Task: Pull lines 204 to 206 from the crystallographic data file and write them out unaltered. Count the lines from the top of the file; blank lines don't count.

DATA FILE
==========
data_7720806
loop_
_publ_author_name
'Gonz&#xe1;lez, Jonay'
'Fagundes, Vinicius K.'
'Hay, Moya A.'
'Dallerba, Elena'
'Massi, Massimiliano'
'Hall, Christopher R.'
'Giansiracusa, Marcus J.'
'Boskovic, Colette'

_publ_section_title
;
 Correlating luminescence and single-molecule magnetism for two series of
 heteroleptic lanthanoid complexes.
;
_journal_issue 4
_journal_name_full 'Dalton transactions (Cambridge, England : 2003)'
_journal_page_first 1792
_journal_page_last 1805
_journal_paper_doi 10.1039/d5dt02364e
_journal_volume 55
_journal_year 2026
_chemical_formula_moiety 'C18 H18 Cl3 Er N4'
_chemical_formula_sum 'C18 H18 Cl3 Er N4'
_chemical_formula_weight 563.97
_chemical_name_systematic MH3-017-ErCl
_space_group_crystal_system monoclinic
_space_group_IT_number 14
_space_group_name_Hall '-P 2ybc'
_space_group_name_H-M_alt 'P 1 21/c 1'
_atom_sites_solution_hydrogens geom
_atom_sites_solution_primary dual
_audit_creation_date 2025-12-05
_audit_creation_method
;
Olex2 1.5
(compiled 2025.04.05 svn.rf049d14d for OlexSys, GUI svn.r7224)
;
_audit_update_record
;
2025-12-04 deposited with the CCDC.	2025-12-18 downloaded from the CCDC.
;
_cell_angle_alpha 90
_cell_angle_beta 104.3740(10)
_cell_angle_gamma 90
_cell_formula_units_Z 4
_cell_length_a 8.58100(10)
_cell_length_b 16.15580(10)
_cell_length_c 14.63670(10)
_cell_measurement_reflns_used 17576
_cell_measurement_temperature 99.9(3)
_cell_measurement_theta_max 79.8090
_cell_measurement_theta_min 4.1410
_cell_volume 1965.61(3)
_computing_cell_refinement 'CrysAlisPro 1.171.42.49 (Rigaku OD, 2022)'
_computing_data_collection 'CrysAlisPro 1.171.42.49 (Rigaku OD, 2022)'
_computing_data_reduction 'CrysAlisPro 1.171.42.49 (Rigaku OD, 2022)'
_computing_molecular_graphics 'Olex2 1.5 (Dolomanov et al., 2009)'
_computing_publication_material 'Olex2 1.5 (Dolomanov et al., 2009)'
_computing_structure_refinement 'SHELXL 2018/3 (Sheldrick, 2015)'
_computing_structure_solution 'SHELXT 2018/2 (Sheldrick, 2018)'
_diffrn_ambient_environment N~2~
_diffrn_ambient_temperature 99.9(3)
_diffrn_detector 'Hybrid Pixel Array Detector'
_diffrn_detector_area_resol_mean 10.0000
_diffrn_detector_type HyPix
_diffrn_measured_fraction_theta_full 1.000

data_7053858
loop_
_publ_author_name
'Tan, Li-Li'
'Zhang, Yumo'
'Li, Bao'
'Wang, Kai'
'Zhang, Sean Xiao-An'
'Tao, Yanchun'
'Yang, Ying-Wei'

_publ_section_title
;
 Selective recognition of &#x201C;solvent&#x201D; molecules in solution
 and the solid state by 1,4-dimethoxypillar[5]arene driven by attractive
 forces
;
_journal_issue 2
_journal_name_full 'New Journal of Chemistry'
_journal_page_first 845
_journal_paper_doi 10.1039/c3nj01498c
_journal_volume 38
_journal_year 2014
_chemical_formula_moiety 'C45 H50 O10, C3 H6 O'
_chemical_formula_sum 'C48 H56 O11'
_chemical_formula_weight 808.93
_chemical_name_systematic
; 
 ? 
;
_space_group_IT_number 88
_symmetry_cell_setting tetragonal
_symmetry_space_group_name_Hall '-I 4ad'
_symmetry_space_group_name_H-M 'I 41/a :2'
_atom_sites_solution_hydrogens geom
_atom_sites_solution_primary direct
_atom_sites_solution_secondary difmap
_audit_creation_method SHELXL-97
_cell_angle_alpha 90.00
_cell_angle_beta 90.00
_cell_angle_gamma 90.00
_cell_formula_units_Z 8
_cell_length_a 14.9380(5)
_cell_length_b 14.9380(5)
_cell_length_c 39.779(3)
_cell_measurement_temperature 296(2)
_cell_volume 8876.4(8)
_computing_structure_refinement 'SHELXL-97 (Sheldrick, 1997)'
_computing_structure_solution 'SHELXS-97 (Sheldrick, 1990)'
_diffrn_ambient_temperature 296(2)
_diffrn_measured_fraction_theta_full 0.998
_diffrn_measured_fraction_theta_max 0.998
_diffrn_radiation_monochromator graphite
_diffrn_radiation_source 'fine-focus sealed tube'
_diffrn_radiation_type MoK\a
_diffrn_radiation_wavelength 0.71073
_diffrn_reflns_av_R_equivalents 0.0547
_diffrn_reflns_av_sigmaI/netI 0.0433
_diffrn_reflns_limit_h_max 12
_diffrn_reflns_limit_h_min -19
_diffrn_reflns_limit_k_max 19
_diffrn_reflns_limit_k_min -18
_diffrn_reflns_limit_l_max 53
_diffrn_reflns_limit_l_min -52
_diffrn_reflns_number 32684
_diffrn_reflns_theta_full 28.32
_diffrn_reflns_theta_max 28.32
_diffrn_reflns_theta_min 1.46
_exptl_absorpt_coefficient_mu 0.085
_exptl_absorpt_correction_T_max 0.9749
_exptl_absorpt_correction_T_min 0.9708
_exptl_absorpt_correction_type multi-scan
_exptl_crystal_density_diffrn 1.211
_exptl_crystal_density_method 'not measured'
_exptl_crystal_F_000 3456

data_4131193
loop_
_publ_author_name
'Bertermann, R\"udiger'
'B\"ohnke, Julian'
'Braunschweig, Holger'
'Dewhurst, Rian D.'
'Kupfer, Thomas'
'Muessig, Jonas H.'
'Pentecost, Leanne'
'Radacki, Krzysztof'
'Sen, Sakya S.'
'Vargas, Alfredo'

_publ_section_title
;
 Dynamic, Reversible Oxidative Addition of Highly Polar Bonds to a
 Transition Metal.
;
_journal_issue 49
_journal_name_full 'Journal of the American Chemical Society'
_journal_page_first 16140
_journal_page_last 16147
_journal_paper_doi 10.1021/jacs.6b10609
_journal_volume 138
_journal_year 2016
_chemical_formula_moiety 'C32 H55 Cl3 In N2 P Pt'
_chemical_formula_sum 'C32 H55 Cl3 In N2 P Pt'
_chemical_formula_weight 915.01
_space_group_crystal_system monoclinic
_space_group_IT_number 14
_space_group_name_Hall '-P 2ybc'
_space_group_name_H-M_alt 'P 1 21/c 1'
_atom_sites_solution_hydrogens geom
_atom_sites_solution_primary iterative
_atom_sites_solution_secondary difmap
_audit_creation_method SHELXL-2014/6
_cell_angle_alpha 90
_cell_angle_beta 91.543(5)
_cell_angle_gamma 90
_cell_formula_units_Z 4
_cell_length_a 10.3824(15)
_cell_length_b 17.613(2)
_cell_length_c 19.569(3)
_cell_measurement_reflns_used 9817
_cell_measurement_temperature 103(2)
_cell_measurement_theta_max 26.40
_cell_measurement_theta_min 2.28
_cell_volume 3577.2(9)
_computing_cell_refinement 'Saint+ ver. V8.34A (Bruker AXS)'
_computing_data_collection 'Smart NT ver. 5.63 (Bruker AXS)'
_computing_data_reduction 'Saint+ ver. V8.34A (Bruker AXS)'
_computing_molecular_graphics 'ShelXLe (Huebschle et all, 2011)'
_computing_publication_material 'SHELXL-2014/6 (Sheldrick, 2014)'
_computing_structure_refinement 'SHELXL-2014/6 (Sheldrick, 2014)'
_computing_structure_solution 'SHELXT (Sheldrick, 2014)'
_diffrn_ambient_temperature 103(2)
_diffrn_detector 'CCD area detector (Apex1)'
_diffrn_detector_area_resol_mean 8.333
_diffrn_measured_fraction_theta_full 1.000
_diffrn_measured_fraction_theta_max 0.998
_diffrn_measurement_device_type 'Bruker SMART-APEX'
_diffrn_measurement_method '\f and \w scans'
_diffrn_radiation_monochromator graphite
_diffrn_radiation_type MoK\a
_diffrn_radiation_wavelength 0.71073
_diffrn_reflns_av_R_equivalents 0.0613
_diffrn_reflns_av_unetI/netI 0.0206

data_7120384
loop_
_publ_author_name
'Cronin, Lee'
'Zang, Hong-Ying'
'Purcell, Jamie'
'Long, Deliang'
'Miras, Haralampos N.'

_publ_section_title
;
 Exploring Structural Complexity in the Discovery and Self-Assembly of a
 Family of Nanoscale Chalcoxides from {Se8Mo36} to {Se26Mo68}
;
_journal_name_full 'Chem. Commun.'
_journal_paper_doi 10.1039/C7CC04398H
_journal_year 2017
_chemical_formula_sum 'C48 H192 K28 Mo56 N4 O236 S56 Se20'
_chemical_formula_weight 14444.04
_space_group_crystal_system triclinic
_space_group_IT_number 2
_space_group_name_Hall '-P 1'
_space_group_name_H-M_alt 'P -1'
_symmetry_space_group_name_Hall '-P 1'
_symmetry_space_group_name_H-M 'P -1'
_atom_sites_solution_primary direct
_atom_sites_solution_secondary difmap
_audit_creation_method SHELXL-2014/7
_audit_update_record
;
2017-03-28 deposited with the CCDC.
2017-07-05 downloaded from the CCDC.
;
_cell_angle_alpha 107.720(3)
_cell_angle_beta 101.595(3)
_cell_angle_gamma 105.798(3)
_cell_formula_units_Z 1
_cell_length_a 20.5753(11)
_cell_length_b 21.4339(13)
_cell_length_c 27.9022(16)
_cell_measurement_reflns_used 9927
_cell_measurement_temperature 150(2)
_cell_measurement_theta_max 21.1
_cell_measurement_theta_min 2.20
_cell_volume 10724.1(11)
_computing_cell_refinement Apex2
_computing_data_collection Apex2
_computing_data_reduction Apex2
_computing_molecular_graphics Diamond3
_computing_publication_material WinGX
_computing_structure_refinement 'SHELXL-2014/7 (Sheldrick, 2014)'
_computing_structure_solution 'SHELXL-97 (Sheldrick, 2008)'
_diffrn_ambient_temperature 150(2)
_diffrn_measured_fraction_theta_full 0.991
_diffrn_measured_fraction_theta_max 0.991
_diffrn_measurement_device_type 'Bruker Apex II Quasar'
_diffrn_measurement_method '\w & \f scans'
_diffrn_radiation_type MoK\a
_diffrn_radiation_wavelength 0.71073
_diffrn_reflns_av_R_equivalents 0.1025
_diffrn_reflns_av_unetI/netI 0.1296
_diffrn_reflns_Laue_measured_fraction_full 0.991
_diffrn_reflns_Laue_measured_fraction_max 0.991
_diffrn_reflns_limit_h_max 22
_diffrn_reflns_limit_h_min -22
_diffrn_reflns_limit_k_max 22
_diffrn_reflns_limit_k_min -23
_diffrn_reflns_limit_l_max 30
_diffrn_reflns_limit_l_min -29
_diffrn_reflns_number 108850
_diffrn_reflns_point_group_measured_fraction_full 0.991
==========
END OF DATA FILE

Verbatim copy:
_diffrn_measurement_method '\f and \w scans'
_diffrn_radiation_monochromator graphite
_diffrn_radiation_type MoK\a